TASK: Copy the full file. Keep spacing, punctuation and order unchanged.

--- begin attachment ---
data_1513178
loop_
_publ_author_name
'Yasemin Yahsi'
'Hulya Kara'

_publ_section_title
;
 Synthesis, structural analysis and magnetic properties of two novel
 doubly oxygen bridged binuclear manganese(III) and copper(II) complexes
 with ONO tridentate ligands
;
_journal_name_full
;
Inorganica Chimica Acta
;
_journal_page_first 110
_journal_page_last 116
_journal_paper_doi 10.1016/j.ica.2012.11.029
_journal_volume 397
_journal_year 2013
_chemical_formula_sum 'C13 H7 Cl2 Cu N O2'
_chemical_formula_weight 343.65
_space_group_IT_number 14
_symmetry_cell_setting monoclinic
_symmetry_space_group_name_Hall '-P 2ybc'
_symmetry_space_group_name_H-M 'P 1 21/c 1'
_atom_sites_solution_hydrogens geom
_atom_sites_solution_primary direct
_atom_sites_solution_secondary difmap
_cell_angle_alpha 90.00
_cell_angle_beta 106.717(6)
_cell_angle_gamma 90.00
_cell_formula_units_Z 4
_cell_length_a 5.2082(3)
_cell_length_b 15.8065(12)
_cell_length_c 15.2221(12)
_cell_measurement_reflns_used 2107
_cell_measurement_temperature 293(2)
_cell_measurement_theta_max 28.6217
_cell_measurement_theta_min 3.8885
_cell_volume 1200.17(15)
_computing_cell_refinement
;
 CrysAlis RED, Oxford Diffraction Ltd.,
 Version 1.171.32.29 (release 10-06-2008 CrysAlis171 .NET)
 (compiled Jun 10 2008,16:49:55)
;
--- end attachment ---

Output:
data_1513178
loop_
_publ_author_name
'Yasemin Yahsi'
'Hulya Kara'

_publ_section_title
;
 Synthesis, structural analysis and magnetic properties of two novel
 doubly oxygen bridged binuclear manganese(III) and copper(II) complexes
 with ONO tridentate ligands
;
_journal_name_full
;
Inorganica Chimica Acta
;
_journal_page_first 110
_journal_page_last 116
_journal_paper_doi 10.1016/j.ica.2012.11.029
_journal_volume 397
_journal_year 2013
_chemical_formula_sum 'C13 H7 Cl2 Cu N O2'
_chemical_formula_weight 343.65
_space_group_IT_number 14
_symmetry_cell_setting monoclinic
_symmetry_space_group_name_Hall '-P 2ybc'
_symmetry_space_group_name_H-M 'P 1 21/c 1'
_atom_sites_solution_hydrogens geom
_atom_sites_solution_primary direct
_atom_sites_solution_secondary difmap
_cell_angle_alpha 90.00
_cell_angle_beta 106.717(6)
_cell_angle_gamma 90.00
_cell_formula_units_Z 4
_cell_length_a 5.2082(3)
_cell_length_b 15.8065(12)
_cell_length_c 15.2221(12)
_cell_measurement_reflns_used 2107
_cell_measurement_temperature 293(2)
_cell_measurement_theta_max 28.6217
_cell_measurement_theta_min 3.8885
_cell_volume 1200.17(15)
_computing_cell_refinement
;
 CrysAlis RED, Oxford Diffraction Ltd.,
 Version 1.171.32.29 (release 10-06-2008 CrysAlis171 .NET)
 (compiled Jun 10 2008,16:49:55)
;